They're similar to the Watson and Crick base pairs [of ordinary DNA], in the sense that they have roughly the same size and roughly the same geometries. They have different arrangement of hydrogen bonding groups.

Will these bond with regular DNA?

Nope. This is what we call orthogonal—you can have a molecular recognition system built from the new non-standard bases that doesn't react with the standard bases.

What's the state of things right now?

We have these made; we have them in genes. There are now enzymes that will copy those genes, and will copy the copies of the genes, and will copy the copies of the copies of the genes. There are children derived from a single parent that have six letters in the genetic alphabet. The molecules then are able to suffer mutations. This is a chemical system, not self-sustaining, but it's capable of Darwinian evolution, as long as someone's sitting there feeding it. It's not life. We have a dozen different theories of life. Some people will not be satisfied until every one of the criteria is met.

Lots of people asked questions after your talk about what the minimum definition of life would be.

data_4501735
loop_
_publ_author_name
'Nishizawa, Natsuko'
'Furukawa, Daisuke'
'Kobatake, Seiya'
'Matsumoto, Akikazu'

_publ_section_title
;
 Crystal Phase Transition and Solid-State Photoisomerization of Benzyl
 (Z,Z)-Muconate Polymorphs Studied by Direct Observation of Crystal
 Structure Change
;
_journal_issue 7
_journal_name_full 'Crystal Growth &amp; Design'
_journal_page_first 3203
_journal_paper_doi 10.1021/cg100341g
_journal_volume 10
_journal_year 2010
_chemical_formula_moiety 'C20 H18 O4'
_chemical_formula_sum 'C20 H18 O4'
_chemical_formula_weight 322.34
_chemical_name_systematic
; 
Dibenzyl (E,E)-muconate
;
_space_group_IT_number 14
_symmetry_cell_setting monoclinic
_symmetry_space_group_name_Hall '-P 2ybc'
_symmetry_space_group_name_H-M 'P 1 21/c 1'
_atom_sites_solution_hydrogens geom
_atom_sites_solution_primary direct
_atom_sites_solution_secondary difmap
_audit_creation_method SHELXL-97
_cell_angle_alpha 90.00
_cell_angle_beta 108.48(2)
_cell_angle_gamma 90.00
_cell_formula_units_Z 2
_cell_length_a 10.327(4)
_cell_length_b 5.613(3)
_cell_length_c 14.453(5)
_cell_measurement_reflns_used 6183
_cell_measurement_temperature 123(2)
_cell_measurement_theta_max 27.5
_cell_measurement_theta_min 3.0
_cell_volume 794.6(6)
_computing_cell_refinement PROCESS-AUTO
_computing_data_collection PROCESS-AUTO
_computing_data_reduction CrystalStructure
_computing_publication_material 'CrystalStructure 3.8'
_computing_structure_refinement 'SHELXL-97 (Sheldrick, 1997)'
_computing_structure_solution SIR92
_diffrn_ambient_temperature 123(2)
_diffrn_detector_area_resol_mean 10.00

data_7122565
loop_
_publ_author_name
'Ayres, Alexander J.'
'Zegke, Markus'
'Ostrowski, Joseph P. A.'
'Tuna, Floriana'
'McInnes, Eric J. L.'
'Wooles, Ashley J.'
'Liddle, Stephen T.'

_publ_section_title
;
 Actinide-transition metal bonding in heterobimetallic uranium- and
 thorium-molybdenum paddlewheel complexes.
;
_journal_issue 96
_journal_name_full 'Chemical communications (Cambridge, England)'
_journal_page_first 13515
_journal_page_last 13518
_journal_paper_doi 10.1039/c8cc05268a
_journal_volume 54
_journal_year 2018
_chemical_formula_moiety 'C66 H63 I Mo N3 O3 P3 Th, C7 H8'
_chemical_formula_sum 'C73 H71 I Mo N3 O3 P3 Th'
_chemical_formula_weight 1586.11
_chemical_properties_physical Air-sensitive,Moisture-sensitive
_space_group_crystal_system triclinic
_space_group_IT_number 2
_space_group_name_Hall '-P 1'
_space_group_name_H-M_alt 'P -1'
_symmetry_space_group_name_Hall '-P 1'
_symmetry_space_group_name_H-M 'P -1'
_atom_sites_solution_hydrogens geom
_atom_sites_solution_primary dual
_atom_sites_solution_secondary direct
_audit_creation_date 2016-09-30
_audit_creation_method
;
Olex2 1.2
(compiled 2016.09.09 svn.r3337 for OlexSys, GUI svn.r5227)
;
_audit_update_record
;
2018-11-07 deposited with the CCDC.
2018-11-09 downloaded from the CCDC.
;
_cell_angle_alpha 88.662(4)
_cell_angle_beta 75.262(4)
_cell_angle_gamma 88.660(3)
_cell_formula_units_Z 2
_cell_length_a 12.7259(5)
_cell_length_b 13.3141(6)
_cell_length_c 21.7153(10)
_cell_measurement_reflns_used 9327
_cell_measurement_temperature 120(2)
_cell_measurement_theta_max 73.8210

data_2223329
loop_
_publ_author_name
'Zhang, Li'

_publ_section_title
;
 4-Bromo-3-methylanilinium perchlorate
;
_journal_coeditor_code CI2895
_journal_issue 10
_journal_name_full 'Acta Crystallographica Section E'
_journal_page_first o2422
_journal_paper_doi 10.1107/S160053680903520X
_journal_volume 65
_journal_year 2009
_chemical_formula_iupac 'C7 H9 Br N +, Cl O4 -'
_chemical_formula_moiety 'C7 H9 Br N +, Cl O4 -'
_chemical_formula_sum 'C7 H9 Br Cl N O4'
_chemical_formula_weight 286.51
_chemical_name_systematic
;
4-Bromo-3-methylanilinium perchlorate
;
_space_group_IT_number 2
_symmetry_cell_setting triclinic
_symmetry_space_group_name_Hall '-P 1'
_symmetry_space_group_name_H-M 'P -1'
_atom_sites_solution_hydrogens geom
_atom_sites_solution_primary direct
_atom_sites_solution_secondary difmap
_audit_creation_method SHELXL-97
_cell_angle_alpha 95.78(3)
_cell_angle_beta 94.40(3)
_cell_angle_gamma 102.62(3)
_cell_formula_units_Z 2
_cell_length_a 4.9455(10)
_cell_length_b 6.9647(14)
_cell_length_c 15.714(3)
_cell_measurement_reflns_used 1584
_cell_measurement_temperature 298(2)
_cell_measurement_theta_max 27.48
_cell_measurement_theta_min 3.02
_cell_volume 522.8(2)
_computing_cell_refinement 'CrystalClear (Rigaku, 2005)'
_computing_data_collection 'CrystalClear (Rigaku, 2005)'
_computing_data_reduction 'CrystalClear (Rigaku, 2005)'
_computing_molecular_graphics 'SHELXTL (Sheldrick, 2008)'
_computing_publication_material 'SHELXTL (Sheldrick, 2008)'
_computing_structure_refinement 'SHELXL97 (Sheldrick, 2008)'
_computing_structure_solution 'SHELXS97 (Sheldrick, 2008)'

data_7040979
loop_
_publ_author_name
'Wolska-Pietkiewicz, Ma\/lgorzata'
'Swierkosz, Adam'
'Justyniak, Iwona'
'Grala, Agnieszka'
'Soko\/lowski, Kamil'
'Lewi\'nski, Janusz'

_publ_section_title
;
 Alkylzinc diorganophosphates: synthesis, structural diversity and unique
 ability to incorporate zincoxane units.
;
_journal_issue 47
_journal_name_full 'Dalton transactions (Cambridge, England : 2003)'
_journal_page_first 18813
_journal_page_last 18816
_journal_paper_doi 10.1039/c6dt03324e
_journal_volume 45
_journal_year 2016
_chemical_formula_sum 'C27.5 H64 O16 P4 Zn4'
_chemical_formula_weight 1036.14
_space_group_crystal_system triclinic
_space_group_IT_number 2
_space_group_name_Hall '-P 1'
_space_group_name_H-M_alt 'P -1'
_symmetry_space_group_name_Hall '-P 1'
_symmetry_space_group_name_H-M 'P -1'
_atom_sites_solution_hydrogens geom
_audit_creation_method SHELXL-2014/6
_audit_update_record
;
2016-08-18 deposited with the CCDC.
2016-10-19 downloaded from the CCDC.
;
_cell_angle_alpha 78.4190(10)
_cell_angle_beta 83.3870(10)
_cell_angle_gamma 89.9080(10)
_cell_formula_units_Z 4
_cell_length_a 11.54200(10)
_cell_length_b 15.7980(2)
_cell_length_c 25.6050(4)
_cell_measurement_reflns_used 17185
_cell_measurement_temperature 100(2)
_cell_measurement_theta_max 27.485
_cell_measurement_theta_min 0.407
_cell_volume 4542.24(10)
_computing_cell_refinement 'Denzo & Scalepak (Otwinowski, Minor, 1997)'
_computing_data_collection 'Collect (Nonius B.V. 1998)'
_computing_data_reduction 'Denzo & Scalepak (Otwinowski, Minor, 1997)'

It's a sliding scale, and it's a personal thing. What makes what we have done not artificial life is that it's not self-sustaining. So suppose it's self-sustaining. Then you can say, "Well, ah, but it doesn't have a cell." So you put a cell around it. Then you can say, "It has a cell, that's fine, Steve, but it doesn't do metabolism." So you get something that does metabolism. Then you can say, "Well, that's fine, but you haven't shown it to evolve in response to a real environmental stress." So you show that. "But it doesn't make proteins!"

What you're doing here is adding to your theory of life a cell theory of life, an evolutionary theory of life, a metabolism theory of life, a protein theory of life. At some point, if you have something that is in a cell, does do genetics, does have kids, does have kids that are mutants and evolve, does do metabolism, does make proteins, okay. Pretty much you'll get the entire community at this point. But we’re many, many years away from that.

Lisa Grossman, a graduate student in the Science Communication Program at UC Santa Cruz, earned a B.A. in astronomy from Cornell University. She has worked as a reporting intern at the Santa Cruz Sentinel, the news office of the SLAC National Accelerator Laboratory, and the science unit of She will complete a summer internship as a science writing intern at New Scientist in Boston.

© 2009 Lisa Grossman